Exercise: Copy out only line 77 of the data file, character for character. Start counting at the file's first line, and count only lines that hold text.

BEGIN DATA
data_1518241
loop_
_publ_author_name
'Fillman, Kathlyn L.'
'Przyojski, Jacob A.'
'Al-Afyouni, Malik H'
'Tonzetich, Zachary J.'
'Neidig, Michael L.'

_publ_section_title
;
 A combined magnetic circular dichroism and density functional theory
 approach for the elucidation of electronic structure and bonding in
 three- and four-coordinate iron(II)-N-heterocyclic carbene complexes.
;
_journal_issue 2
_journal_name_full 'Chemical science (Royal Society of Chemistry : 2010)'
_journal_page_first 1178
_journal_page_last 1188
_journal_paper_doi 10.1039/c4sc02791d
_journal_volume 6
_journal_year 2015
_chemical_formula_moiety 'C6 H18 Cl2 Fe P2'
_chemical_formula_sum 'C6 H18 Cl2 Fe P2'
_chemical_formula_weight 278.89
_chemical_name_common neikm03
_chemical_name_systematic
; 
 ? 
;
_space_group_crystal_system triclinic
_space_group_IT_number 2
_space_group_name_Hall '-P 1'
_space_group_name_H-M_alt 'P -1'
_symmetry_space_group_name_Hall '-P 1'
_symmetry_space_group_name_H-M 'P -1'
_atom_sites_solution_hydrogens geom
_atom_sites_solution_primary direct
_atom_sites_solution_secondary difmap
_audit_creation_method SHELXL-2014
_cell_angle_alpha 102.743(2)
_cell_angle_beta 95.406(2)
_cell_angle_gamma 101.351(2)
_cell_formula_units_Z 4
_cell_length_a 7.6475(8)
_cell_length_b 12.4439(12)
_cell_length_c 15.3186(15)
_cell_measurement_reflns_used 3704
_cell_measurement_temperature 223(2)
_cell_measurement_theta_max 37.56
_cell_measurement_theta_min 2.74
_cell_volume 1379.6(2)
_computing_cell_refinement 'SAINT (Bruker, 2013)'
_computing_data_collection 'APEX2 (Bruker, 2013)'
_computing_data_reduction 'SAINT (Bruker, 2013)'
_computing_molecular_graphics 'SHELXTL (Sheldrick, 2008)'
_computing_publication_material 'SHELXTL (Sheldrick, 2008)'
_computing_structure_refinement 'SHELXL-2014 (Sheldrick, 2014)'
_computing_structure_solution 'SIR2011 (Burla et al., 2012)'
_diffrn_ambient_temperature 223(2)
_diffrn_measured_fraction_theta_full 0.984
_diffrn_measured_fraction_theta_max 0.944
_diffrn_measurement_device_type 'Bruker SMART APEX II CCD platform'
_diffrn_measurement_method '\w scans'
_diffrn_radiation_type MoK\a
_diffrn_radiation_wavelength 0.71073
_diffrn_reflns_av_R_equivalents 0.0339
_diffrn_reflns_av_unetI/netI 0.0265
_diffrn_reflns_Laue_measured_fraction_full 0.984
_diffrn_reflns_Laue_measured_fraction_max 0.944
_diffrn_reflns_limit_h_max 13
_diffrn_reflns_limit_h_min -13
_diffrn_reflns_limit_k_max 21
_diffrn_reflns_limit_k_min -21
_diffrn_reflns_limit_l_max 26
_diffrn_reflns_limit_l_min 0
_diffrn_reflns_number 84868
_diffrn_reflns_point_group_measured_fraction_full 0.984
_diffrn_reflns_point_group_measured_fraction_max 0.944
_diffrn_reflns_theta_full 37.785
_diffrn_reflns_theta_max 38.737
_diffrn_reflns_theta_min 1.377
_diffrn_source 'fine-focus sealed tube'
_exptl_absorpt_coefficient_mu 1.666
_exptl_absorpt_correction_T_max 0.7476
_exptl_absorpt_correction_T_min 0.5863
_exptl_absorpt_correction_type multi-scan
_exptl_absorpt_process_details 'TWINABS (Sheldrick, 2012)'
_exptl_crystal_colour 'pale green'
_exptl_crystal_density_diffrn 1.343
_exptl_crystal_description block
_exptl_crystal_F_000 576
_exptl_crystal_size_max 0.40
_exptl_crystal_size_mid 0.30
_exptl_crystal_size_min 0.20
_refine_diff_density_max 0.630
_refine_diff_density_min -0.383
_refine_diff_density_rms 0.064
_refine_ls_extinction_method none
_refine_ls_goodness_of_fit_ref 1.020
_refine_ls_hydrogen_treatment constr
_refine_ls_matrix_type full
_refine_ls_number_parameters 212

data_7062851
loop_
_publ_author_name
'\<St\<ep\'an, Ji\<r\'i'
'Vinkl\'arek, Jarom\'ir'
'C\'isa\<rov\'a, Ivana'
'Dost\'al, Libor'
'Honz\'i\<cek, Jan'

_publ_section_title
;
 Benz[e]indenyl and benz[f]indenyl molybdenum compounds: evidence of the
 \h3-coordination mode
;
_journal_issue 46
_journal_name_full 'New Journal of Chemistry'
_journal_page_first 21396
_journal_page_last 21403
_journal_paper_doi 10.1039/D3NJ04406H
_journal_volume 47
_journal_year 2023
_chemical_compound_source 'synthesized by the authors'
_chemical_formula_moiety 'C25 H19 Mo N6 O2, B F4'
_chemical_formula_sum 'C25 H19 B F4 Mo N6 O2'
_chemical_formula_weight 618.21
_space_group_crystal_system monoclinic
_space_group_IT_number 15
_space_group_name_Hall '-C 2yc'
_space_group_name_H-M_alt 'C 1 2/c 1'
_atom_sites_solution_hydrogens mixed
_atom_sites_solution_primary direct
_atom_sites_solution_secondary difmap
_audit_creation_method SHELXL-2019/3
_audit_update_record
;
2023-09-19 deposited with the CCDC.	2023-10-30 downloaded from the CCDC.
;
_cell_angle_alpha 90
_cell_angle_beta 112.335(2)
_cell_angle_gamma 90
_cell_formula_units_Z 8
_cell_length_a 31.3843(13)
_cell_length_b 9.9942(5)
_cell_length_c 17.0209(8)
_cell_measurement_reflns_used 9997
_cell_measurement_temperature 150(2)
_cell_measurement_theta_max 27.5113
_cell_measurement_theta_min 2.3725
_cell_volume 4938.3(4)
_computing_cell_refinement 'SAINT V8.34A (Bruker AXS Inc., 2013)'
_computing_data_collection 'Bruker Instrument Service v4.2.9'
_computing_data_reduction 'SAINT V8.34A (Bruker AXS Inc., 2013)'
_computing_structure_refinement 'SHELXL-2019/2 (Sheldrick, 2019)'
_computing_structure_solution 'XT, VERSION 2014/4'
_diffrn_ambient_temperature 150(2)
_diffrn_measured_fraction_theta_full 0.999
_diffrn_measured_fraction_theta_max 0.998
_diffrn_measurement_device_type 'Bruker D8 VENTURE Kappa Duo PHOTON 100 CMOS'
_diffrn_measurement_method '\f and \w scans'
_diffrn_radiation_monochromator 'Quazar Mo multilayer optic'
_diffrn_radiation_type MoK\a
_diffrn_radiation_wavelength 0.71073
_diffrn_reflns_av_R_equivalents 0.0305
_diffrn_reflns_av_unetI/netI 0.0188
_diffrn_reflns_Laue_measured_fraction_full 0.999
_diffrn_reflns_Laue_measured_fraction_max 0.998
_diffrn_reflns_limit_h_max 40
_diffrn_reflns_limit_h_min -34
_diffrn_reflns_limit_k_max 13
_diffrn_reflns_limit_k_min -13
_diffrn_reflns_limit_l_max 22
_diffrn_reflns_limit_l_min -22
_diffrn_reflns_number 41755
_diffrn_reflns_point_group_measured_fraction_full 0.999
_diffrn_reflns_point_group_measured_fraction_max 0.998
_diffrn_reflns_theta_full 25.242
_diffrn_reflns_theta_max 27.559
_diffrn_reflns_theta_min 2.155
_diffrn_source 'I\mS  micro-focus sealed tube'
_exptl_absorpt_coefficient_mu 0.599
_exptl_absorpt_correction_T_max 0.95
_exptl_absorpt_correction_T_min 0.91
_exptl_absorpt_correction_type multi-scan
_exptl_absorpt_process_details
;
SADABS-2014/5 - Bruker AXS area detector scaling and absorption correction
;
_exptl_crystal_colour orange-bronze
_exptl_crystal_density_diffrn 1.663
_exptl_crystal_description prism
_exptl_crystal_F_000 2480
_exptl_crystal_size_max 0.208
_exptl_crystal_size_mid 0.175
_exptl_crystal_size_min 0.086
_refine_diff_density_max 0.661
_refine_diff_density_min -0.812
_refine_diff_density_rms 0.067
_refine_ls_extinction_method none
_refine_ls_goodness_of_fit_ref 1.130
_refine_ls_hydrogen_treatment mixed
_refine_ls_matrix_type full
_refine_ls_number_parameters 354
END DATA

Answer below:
_diffrn_reflns_point_group_measured_fraction_full 0.984